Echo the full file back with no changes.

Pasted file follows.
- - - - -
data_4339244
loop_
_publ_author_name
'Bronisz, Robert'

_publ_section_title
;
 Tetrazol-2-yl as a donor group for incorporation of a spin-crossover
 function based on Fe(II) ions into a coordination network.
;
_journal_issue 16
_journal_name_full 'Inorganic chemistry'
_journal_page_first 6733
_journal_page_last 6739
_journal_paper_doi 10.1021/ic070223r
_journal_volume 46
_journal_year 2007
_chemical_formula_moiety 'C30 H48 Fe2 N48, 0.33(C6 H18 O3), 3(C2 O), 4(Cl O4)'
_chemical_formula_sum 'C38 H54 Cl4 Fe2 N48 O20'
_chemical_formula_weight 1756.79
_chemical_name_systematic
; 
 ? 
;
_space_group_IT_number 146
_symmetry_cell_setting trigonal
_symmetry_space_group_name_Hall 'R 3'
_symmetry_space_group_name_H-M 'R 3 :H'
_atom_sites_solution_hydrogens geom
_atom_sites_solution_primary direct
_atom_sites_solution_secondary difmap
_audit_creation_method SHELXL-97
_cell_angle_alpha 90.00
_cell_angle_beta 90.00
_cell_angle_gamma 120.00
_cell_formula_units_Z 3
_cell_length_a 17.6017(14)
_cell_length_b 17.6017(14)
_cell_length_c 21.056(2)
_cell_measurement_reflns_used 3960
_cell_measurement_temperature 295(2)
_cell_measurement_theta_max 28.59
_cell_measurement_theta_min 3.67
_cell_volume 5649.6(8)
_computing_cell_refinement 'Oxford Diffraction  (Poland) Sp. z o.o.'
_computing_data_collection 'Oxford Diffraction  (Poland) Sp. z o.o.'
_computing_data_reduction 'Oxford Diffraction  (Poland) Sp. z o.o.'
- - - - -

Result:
data_4339244
loop_
_publ_author_name
'Bronisz, Robert'

_publ_section_title
;
 Tetrazol-2-yl as a donor group for incorporation of a spin-crossover
 function based on Fe(II) ions into a coordination network.
;
_journal_issue 16
_journal_name_full 'Inorganic chemistry'
_journal_page_first 6733
_journal_page_last 6739
_journal_paper_doi 10.1021/ic070223r
_journal_volume 46
_journal_year 2007
_chemical_formula_moiety 'C30 H48 Fe2 N48, 0.33(C6 H18 O3), 3(C2 O), 4(Cl O4)'
_chemical_formula_sum 'C38 H54 Cl4 Fe2 N48 O20'
_chemical_formula_weight 1756.79
_chemical_name_systematic
; 
 ? 
;
_space_group_IT_number 146
_symmetry_cell_setting trigonal
_symmetry_space_group_name_Hall 'R 3'
_symmetry_space_group_name_H-M 'R 3 :H'
_atom_sites_solution_hydrogens geom
_atom_sites_solution_primary direct
_atom_sites_solution_secondary difmap
_audit_creation_method SHELXL-97
_cell_angle_alpha 90.00
_cell_angle_beta 90.00
_cell_angle_gamma 120.00
_cell_formula_units_Z 3
_cell_length_a 17.6017(14)
_cell_length_b 17.6017(14)
_cell_length_c 21.056(2)
_cell_measurement_reflns_used 3960
_cell_measurement_temperature 295(2)
_cell_measurement_theta_max 28.59
_cell_measurement_theta_min 3.67
_cell_volume 5649.6(8)
_computing_cell_refinement 'Oxford Diffraction  (Poland) Sp. z o.o.'
_computing_data_collection 'Oxford Diffraction  (Poland) Sp. z o.o.'
_computing_data_reduction 'Oxford Diffraction  (Poland) Sp. z o.o.'